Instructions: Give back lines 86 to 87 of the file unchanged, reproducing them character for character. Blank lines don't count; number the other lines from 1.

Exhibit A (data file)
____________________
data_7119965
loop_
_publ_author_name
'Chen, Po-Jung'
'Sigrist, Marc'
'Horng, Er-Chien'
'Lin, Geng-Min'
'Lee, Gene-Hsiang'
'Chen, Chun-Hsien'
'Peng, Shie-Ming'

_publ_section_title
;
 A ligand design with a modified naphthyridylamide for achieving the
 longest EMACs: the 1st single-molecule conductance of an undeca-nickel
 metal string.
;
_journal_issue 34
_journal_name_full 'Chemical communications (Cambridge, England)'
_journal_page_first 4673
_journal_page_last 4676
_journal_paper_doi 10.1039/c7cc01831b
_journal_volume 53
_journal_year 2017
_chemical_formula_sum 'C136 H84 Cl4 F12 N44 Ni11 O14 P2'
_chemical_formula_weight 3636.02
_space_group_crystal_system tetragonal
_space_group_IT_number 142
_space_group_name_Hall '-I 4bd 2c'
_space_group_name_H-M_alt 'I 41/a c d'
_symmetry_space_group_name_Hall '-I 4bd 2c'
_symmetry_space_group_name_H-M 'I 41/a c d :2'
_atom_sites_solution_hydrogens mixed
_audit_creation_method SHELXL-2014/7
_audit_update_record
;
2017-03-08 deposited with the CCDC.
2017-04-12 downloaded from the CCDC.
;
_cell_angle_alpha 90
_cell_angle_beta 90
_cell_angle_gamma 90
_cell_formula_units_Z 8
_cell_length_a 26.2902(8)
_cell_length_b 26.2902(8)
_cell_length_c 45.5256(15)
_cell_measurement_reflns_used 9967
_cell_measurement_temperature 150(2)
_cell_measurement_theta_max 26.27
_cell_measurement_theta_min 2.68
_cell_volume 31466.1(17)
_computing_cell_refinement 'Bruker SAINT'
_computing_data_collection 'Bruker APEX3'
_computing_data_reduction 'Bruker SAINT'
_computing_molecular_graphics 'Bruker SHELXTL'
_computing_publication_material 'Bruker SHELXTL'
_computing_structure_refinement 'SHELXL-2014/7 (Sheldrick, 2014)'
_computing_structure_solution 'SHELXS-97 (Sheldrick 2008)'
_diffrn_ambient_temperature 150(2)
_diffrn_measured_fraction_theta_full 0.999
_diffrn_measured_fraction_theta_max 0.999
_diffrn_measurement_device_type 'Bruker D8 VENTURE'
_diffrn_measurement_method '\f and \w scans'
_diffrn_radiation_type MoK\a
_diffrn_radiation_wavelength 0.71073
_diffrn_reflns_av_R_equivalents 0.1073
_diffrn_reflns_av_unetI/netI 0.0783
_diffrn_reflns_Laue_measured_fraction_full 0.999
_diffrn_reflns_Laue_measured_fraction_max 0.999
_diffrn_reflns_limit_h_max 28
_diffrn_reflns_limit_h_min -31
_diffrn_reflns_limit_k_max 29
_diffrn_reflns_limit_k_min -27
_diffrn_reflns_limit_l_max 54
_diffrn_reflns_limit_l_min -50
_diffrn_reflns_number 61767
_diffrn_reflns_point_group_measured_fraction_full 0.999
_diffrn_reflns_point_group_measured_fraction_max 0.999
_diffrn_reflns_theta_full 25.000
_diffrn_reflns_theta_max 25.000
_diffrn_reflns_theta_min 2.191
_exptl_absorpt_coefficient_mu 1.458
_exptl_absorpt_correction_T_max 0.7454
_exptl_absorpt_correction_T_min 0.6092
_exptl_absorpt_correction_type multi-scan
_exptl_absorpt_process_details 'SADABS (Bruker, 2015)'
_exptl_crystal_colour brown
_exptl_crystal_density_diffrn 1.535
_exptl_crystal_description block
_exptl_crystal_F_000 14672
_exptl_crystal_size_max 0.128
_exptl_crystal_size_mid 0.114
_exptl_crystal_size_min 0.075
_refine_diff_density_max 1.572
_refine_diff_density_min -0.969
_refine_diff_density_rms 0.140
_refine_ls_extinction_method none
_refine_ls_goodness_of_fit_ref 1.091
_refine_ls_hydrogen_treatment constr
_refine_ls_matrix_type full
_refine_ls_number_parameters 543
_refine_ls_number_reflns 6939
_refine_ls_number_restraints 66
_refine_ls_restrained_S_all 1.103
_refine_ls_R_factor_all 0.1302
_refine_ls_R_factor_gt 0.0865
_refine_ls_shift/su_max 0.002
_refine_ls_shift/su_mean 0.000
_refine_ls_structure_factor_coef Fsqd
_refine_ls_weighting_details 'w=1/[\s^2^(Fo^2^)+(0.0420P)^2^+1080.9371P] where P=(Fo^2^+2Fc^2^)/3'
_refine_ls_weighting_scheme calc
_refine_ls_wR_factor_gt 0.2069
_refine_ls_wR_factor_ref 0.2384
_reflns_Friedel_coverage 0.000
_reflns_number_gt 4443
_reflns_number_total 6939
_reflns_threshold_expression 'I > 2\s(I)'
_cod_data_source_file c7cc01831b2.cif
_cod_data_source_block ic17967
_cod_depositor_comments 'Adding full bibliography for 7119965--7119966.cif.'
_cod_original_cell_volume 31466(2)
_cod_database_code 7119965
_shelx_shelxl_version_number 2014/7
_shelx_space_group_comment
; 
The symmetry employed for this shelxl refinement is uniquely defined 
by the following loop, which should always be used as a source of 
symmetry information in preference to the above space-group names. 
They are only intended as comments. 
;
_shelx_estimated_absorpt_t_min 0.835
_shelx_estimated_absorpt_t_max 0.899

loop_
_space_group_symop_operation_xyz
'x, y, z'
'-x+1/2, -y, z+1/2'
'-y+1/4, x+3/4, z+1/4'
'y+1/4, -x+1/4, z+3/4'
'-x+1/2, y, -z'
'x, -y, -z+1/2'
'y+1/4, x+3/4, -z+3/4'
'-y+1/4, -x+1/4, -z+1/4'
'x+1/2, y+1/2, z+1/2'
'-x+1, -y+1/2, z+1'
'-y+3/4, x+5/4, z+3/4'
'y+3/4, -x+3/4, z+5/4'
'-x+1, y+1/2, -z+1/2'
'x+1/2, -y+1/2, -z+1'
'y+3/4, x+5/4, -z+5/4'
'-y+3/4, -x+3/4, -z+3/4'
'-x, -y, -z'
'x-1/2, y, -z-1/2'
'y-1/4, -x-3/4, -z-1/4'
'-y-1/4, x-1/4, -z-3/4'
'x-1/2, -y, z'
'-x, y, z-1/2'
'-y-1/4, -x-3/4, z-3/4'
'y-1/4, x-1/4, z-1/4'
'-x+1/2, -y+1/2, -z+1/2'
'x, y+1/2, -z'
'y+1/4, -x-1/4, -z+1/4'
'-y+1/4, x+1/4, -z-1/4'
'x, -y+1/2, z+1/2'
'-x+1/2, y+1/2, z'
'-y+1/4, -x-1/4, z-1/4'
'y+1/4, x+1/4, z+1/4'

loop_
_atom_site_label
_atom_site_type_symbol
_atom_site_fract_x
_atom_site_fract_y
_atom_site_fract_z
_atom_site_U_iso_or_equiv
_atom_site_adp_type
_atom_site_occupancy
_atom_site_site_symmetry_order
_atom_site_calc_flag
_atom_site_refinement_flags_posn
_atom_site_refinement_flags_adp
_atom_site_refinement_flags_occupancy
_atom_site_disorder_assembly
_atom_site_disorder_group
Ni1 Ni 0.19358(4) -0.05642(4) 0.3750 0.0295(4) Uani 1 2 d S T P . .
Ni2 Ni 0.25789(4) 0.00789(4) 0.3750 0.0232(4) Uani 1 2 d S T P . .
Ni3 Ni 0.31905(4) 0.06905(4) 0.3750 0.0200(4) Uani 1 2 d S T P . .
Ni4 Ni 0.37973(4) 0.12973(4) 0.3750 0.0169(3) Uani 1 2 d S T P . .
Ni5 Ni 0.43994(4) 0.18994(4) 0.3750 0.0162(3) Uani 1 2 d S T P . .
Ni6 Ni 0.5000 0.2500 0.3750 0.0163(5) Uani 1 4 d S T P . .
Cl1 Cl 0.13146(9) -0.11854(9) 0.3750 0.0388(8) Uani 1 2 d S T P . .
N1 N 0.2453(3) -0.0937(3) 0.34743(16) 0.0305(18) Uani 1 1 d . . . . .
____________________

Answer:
_exptl_crystal_colour brown
_exptl_crystal_density_diffrn 1.535